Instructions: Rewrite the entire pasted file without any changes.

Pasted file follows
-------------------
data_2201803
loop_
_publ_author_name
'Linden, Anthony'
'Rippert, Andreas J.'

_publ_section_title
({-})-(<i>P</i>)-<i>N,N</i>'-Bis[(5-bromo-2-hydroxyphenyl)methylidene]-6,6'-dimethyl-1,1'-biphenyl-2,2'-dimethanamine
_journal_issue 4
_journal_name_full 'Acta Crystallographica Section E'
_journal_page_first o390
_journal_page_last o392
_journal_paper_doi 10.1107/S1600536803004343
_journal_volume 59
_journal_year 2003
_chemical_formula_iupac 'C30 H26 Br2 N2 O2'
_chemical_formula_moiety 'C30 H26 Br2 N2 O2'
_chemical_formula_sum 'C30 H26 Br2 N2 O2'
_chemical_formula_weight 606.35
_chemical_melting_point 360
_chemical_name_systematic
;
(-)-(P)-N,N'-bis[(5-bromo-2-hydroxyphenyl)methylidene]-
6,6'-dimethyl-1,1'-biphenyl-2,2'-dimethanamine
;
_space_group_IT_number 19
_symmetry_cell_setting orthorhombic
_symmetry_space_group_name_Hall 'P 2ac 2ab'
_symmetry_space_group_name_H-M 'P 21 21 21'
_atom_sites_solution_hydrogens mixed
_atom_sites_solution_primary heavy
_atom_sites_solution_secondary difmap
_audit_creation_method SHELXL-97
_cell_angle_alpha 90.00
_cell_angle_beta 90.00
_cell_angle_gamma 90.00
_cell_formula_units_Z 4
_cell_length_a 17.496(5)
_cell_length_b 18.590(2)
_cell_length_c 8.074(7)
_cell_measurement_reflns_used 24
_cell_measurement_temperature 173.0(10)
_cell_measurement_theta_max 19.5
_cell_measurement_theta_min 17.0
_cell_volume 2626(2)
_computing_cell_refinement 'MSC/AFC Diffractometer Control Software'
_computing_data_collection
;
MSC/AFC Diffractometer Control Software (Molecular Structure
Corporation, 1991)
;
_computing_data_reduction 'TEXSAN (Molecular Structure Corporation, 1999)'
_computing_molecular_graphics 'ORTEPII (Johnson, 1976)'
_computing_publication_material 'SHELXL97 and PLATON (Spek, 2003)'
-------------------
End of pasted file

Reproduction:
data_2201803
loop_
_publ_author_name
'Linden, Anthony'
'Rippert, Andreas J.'

_publ_section_title
({-})-(<i>P</i>)-<i>N,N</i>'-Bis[(5-bromo-2-hydroxyphenyl)methylidene]-6,6'-dimethyl-1,1'-biphenyl-2,2'-dimethanamine
_journal_issue 4
_journal_name_full 'Acta Crystallographica Section E'
_journal_page_first o390
_journal_page_last o392
_journal_paper_doi 10.1107/S1600536803004343
_journal_volume 59
_journal_year 2003
_chemical_formula_iupac 'C30 H26 Br2 N2 O2'
_chemical_formula_moiety 'C30 H26 Br2 N2 O2'
_chemical_formula_sum 'C30 H26 Br2 N2 O2'
_chemical_formula_weight 606.35
_chemical_melting_point 360
_chemical_name_systematic
;
(-)-(P)-N,N'-bis[(5-bromo-2-hydroxyphenyl)methylidene]-
6,6'-dimethyl-1,1'-biphenyl-2,2'-dimethanamine
;
_space_group_IT_number 19
_symmetry_cell_setting orthorhombic
_symmetry_space_group_name_Hall 'P 2ac 2ab'
_symmetry_space_group_name_H-M 'P 21 21 21'
_atom_sites_solution_hydrogens mixed
_atom_sites_solution_primary heavy
_atom_sites_solution_secondary difmap
_audit_creation_method SHELXL-97
_cell_angle_alpha 90.00
_cell_angle_beta 90.00
_cell_angle_gamma 90.00
_cell_formula_units_Z 4
_cell_length_a 17.496(5)
_cell_length_b 18.590(2)
_cell_length_c 8.074(7)
_cell_measurement_reflns_used 24
_cell_measurement_temperature 173.0(10)
_cell_measurement_theta_max 19.5
_cell_measurement_theta_min 17.0
_cell_volume 2626(2)
_computing_cell_refinement 'MSC/AFC Diffractometer Control Software'
_computing_data_collection
;
MSC/AFC Diffractometer Control Software (Molecular Structure
Corporation, 1991)
;
_computing_data_reduction 'TEXSAN (Molecular Structure Corporation, 1999)'
_computing_molecular_graphics 'ORTEPII (Johnson, 1976)'
_computing_publication_material 'SHELXL97 and PLATON (Spek, 2003)'